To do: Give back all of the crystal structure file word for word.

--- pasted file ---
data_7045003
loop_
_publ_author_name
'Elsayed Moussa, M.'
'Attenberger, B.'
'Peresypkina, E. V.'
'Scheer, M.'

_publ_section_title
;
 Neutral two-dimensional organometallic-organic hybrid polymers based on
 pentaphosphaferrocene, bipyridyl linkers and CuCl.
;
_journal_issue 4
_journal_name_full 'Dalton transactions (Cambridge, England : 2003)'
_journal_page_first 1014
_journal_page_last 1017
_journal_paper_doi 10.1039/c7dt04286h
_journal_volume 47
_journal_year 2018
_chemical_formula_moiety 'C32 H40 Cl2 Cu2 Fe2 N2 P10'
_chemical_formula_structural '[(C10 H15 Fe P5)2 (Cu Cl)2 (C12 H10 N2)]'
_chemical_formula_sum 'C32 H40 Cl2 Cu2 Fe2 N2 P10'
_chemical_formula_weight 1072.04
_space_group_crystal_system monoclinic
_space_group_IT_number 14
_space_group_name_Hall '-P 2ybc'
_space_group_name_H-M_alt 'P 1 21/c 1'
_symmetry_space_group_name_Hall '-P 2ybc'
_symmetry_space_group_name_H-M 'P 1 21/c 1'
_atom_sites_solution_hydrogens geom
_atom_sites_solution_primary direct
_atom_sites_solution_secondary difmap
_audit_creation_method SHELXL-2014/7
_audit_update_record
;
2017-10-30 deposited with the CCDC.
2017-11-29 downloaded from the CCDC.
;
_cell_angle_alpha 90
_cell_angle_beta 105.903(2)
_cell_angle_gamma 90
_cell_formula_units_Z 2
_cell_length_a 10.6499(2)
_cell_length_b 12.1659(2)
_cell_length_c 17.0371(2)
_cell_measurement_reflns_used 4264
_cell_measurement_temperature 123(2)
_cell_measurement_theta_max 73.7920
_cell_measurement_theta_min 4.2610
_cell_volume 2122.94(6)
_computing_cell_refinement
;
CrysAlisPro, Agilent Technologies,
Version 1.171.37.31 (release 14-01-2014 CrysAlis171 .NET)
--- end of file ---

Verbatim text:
data_7045003
loop_
_publ_author_name
'Elsayed Moussa, M.'
'Attenberger, B.'
'Peresypkina, E. V.'
'Scheer, M.'

_publ_section_title
;
 Neutral two-dimensional organometallic-organic hybrid polymers based on
 pentaphosphaferrocene, bipyridyl linkers and CuCl.
;
_journal_issue 4
_journal_name_full 'Dalton transactions (Cambridge, England : 2003)'
_journal_page_first 1014
_journal_page_last 1017
_journal_paper_doi 10.1039/c7dt04286h
_journal_volume 47
_journal_year 2018
_chemical_formula_moiety 'C32 H40 Cl2 Cu2 Fe2 N2 P10'
_chemical_formula_structural '[(C10 H15 Fe P5)2 (Cu Cl)2 (C12 H10 N2)]'
_chemical_formula_sum 'C32 H40 Cl2 Cu2 Fe2 N2 P10'
_chemical_formula_weight 1072.04
_space_group_crystal_system monoclinic
_space_group_IT_number 14
_space_group_name_Hall '-P 2ybc'
_space_group_name_H-M_alt 'P 1 21/c 1'
_symmetry_space_group_name_Hall '-P 2ybc'
_symmetry_space_group_name_H-M 'P 1 21/c 1'
_atom_sites_solution_hydrogens geom
_atom_sites_solution_primary direct
_atom_sites_solution_secondary difmap
_audit_creation_method SHELXL-2014/7
_audit_update_record
;
2017-10-30 deposited with the CCDC.
2017-11-29 downloaded from the CCDC.
;
_cell_angle_alpha 90
_cell_angle_beta 105.903(2)
_cell_angle_gamma 90
_cell_formula_units_Z 2
_cell_length_a 10.6499(2)
_cell_length_b 12.1659(2)
_cell_length_c 17.0371(2)
_cell_measurement_reflns_used 4264
_cell_measurement_temperature 123(2)
_cell_measurement_theta_max 73.7920
_cell_measurement_theta_min 4.2610
_cell_volume 2122.94(6)
_computing_cell_refinement
;
CrysAlisPro, Agilent Technologies,
Version 1.171.37.31 (release 14-01-2014 CrysAlis171 .NET)